This NCLEX review will discuss skin cancer.
Skin cancer occurs when cells in the skin turn cancerous. The types of skin cancer discussed in this lecture will be basal cell carcinoma, squamous cell carcinoma, actinic keratosis, and melanoma.
Don’t forget to take the skin cancer NCLEX questions quiz after reading this review.
Lecture on Skin Cancer
Skin Cancer NCLEX Review
What is skin cancer? It occurs when cells in the epidermis turn into cancerous cells.
There are different types of skin cancer, and the type of skin cancer is determined by the cell that has turned cancerous in the epidermis.
In this lecture we will review nonmelanoma and melanoma types of skin cancer.
- Nonmelanoma includes: basal cell carcinoma, squamous cell carcinoma….we will also discuss a precancerous form of skin cancer called actinic keratosis (solar keratosis)
However, let’s quickly review the anatomy of the skin.
The layers of the skin include the epidermis, dermis, and hypodermis (subcutaneous fat).
Some of the roles of the skin include regulating our body temperature, protecting us from germs, providing a tactile function to allow us to sense our environment, absorption (medication can be administered this way), and excretion of sweat etc.
Because we are learning about skin cancer in this review, we will be concentrating on the epidermis since this is where skin cancer originates. The epidermis is the top layer of the skin, and it’s divided into 5 layers. These 5 layers work together to help reconstruct our skin as we shed it.
The 5 layers are (starting from top and going to the innermost layer):
- Stratum corneum
- Stratum lucidum
- Stratum granulosum
- Stratum spinosum
- Stratum basale
Let’s start with the bottom layer, stratum basale…also called the basal cell layer. It contains the basal cells, which work to create new skin cells. This is where basal cell carcinoma develops because these basal cells mutate into cancerous cells.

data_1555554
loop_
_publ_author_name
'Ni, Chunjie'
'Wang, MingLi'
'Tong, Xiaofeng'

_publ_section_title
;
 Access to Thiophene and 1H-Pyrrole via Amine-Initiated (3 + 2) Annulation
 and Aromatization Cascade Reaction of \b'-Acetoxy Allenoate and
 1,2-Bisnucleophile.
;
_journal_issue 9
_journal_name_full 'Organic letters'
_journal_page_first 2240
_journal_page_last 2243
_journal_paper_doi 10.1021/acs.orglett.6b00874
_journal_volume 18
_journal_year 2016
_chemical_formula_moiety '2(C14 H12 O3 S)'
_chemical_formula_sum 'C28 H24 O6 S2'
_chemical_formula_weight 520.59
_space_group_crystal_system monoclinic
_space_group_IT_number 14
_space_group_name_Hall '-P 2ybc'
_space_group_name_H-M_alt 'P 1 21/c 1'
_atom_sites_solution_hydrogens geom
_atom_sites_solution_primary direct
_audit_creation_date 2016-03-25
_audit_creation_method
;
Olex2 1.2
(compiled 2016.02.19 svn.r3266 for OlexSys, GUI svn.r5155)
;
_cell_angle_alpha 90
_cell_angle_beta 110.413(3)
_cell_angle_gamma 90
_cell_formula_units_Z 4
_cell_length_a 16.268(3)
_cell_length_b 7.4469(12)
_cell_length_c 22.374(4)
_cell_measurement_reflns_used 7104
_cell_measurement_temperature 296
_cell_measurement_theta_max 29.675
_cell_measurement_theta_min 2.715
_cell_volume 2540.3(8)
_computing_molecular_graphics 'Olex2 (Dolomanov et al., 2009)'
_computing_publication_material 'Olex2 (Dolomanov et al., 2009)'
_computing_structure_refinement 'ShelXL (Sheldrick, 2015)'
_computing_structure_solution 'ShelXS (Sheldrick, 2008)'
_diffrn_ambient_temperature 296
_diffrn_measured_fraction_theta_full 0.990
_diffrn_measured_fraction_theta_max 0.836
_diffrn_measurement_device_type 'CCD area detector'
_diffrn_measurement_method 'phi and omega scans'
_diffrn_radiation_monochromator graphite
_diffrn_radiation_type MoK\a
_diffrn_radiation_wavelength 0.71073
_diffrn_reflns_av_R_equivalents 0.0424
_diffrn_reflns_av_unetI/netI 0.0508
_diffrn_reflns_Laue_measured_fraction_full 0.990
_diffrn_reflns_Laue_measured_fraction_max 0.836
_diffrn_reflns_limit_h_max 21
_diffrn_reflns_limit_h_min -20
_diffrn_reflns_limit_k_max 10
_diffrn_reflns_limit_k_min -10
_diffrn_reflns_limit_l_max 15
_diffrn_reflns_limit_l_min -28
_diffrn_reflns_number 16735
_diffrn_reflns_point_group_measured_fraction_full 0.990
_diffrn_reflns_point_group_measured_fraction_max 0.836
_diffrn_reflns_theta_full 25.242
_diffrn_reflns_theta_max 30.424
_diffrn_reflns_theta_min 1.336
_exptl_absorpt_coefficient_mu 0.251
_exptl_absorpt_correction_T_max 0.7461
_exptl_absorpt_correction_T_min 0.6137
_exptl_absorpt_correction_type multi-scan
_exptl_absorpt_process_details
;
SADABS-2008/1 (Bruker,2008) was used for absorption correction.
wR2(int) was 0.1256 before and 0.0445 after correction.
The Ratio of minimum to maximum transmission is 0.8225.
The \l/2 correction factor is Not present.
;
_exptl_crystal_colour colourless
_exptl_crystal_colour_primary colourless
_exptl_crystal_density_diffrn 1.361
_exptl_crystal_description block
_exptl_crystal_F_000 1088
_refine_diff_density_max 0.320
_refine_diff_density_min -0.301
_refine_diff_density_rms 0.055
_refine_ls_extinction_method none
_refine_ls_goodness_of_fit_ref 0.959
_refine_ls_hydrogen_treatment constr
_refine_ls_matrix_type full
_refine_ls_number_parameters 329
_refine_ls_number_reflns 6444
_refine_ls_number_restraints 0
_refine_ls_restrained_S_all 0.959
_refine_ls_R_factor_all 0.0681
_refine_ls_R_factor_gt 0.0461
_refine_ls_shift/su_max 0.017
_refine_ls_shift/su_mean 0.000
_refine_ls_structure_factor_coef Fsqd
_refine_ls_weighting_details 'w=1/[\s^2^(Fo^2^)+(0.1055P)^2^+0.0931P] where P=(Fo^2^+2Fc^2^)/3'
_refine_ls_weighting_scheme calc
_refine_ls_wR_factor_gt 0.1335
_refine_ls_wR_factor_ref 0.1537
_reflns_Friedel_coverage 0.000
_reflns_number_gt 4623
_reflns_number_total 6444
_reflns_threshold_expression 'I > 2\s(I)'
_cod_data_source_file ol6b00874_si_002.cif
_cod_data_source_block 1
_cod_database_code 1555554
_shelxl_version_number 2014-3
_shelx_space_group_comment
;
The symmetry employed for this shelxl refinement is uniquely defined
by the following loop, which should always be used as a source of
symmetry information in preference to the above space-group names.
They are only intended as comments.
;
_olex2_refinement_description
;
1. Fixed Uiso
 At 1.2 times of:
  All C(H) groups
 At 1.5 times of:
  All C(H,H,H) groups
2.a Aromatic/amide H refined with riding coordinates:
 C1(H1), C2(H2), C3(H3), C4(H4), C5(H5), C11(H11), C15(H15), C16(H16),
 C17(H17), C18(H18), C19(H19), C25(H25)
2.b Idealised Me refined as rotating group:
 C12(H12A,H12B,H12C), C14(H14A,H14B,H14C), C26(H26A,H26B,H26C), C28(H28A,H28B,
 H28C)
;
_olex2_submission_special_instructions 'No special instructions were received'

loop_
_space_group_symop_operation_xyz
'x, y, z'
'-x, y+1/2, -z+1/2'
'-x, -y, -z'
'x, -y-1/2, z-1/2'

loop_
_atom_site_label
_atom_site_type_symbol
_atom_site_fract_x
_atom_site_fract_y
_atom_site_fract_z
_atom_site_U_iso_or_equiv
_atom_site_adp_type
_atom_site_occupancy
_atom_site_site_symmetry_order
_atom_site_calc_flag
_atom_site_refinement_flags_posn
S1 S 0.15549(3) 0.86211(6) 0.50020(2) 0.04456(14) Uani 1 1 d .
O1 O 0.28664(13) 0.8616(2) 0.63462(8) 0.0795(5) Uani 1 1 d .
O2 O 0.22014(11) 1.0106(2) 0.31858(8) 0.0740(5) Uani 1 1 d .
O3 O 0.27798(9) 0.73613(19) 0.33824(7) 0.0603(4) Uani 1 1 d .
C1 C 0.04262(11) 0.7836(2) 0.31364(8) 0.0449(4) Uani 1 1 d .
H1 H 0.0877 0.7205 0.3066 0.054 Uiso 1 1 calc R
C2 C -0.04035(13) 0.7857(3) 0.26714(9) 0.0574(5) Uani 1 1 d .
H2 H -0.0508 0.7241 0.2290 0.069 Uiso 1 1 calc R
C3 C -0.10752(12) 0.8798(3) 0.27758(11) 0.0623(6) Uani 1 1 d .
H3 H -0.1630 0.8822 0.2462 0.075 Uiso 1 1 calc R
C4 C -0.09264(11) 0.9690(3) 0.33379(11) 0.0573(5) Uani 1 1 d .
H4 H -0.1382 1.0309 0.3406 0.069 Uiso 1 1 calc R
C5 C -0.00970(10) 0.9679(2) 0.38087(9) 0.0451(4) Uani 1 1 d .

Also, located in the basal cell layer are melanocytes. These cells produce melanin (a dark brownish substance), which give us the color of our skin, hair, and eye. The neat thing about these cells are that when our skin is exposed to sunlight it causes the melanocytes to produce melanin, which will darken the skin to help protect it from the sun exposure….hence tanning the skin.
Melanoma occurs when the melanocytes become cancerous…hence why most lesions of melanoma are dark in color.
Then sitting on top of the basal cell layer is called the stratum spinosum (also called the squamous cell layer). A type of cells found in this layer is called keratinocytes. These cells produce keratin to make cells stronger so they stay together to provide a protective layer. This is where squamous cell carcinoma develops.
The other layers of the epidermis are the stratum granulosum, stratum lucidum, and stratum corneum, which is the very top layer you see when you look at your skin.
Types of Skin Cancer
*for exams be familiar with the descriptive words to describe each type
Nonmelanoma: these are types of skin cancer that do NOT originate from melanocytes so they’re not considered melanoma:
Basal Cell Carcinoma: most common form of skin cancer…appearance: “pearly” glossy, shiny, waxy, small raised bump with a depressed center and slightly elevated border.
- It’s slow growing and metastasis (meaning the cancer spreads to other organs) is very rare….it originates from the basal cells in epidermis.